Quanta v. LG: Method claims can be exhausted; harder to assert infringement later in distributionJune 9, 2008

The Supreme Court today decided Quanta Computer, Inc. v. LG Electronics, Inc., dealing with the doctrine of patent exhaustion (also called the first sale doctrine). In a nutshell, the Court made it more difficult for patent holders to maintain a claim for infringement down the distribution chain of a product. There were three main aspects to the decision:

  1. Method claims, like product claims, are subject to exhaustion
  2. Sale of a product whose only reasonable and intended use is to practice the patent and that "substantially embodies" the essential features of the patented method can trigger exhaustion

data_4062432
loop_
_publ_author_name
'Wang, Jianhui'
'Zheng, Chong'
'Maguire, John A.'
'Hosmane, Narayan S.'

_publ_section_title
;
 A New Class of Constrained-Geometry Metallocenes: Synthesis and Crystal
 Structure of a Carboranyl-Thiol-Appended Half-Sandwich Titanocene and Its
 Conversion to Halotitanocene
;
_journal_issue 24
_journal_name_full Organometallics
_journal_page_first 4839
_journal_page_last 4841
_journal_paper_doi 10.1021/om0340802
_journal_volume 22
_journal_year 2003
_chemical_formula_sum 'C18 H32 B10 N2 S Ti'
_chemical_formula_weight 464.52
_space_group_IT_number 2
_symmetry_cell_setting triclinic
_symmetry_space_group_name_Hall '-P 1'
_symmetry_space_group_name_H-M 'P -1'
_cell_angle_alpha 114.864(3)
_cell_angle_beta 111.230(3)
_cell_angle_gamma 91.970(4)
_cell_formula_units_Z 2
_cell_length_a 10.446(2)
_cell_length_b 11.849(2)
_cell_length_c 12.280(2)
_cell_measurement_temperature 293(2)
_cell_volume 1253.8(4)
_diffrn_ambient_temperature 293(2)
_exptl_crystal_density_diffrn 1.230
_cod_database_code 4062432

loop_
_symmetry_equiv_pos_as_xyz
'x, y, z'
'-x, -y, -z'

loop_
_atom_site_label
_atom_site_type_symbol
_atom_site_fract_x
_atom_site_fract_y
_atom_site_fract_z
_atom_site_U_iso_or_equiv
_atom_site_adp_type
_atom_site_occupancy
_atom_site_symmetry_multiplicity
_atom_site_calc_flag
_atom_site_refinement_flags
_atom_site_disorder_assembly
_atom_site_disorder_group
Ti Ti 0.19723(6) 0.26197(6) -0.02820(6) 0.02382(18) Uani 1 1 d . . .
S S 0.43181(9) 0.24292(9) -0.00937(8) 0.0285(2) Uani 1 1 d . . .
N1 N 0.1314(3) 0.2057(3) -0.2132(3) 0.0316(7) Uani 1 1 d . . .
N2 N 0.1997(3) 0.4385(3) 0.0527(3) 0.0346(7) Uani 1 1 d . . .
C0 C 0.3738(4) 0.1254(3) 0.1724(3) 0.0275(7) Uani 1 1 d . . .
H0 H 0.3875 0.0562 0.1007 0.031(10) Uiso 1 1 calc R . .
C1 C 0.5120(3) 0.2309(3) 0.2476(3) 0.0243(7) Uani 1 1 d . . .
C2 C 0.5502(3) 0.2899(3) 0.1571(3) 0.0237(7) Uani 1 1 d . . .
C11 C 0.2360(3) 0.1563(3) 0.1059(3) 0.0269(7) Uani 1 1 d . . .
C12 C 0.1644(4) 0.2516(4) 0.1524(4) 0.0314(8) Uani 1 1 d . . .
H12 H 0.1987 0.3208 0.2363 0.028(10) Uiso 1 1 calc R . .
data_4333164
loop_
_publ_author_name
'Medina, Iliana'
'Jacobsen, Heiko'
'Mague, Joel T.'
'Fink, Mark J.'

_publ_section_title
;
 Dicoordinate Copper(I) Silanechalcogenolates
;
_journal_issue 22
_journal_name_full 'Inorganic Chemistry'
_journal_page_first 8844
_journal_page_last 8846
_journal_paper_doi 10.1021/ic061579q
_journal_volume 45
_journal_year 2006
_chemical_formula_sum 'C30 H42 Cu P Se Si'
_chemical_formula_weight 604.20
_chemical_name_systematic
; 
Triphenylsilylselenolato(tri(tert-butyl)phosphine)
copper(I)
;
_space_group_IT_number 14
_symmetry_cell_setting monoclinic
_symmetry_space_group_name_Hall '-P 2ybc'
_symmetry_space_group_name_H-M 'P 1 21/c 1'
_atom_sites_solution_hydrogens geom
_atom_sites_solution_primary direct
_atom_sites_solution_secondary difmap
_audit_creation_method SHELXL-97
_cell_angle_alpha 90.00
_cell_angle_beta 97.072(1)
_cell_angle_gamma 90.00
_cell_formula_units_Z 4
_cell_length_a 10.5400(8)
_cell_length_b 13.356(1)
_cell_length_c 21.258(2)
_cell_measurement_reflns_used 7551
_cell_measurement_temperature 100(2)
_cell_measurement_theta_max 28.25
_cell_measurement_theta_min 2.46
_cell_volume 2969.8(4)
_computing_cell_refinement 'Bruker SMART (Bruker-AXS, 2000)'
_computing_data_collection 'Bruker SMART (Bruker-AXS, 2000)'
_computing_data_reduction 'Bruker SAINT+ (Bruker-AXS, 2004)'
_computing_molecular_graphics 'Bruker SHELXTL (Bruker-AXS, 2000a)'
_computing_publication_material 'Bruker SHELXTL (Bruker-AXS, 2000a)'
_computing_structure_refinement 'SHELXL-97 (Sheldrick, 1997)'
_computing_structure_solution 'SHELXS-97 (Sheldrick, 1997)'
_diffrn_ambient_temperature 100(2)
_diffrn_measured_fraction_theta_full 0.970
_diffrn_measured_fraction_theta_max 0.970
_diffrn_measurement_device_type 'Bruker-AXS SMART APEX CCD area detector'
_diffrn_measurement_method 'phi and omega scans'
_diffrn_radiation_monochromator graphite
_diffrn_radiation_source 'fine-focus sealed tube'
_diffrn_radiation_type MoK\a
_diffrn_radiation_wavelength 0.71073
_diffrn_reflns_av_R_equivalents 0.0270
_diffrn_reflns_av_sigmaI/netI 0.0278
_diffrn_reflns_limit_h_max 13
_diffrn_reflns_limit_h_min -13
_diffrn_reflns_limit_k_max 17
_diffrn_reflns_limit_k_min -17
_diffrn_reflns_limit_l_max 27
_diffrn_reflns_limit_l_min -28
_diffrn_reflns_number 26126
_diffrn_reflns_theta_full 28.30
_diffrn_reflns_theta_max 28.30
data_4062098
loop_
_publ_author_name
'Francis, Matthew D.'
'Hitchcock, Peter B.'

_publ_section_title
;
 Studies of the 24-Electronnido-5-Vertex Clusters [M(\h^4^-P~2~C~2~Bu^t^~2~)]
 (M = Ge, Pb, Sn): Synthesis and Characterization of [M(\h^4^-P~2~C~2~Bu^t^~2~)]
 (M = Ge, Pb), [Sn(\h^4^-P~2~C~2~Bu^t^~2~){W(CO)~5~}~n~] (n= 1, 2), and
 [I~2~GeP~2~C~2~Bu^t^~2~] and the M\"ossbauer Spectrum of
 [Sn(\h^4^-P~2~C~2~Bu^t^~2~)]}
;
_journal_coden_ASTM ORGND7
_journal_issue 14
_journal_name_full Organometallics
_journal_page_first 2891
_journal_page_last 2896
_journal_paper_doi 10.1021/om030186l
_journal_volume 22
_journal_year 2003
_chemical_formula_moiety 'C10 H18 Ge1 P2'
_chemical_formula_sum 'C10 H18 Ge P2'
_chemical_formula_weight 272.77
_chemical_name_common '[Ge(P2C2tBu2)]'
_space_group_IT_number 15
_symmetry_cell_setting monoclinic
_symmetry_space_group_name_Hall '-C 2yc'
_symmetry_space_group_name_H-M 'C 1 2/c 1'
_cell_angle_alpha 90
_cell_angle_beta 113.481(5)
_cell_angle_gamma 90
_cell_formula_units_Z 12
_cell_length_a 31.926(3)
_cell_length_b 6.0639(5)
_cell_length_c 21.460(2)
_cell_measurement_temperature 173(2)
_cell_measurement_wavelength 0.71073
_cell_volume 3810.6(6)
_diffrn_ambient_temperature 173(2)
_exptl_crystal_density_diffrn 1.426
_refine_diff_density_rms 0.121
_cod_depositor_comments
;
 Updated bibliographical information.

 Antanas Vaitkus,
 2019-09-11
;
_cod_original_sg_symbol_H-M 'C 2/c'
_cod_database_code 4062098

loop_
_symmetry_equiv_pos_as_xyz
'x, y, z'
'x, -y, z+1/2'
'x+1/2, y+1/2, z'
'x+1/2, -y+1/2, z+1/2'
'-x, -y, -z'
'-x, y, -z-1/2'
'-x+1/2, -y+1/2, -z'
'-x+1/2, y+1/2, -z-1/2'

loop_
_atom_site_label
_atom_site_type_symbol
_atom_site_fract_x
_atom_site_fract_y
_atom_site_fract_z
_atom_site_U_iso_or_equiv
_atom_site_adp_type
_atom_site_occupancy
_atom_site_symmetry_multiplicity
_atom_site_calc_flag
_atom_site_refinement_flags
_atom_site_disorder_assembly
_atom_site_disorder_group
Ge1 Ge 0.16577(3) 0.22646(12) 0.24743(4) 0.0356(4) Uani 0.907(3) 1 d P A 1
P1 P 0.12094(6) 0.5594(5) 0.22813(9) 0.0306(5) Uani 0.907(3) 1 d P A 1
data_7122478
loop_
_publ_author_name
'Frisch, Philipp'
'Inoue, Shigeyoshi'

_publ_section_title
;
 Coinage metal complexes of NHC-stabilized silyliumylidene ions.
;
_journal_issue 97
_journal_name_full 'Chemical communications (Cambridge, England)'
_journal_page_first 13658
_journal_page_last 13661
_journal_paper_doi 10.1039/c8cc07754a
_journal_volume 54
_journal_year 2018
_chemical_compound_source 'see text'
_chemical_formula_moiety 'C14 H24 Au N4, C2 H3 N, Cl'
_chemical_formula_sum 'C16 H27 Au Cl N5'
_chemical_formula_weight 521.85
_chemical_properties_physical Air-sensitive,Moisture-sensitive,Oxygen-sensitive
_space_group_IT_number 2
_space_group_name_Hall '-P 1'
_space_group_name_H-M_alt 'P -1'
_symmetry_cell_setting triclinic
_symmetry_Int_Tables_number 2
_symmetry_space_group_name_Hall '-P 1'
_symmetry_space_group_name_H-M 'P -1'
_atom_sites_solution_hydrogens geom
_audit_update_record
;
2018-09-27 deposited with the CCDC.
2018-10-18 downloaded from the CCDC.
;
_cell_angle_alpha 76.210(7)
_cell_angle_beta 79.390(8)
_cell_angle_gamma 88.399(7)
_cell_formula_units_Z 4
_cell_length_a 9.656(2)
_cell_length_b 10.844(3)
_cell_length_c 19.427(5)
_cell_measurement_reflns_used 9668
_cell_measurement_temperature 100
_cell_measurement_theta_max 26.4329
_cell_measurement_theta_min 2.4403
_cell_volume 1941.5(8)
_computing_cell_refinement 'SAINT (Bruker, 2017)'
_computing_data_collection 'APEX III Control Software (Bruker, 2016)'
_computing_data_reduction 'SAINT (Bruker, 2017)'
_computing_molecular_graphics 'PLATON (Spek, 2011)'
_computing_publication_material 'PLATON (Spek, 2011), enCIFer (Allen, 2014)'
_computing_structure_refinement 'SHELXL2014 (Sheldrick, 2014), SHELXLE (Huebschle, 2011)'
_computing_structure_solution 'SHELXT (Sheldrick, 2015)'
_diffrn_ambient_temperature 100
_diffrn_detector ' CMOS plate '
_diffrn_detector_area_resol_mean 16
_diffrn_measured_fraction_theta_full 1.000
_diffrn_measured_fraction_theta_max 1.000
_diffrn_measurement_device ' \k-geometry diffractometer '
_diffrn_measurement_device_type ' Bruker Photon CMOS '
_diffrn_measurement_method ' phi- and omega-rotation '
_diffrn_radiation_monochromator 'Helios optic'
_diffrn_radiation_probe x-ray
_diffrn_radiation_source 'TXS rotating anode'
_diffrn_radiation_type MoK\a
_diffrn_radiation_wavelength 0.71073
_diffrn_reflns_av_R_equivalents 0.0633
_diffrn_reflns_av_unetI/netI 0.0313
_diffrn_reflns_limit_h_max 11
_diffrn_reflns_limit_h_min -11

3. In order for a downstream sale to constitute an infringement, it must be outside the scope of the original license

More detail of these aspects of the holding and additional thoughts below the fold.

The case involves three patents owned by LG Electronics relating to the interaction of computer components. The patents at issue include:

  • 4,939,641 (claiming, in relevant part, a system for ensuring that outdated data is not retrieved from memory)
  • 5,077,733 (claiming, in relevant part, a method that controls the access of a device to a bus shared by multiple devices)
  • 5,379,379 (claiming a system and method for ensuring that outdated data is not retrieved from memory)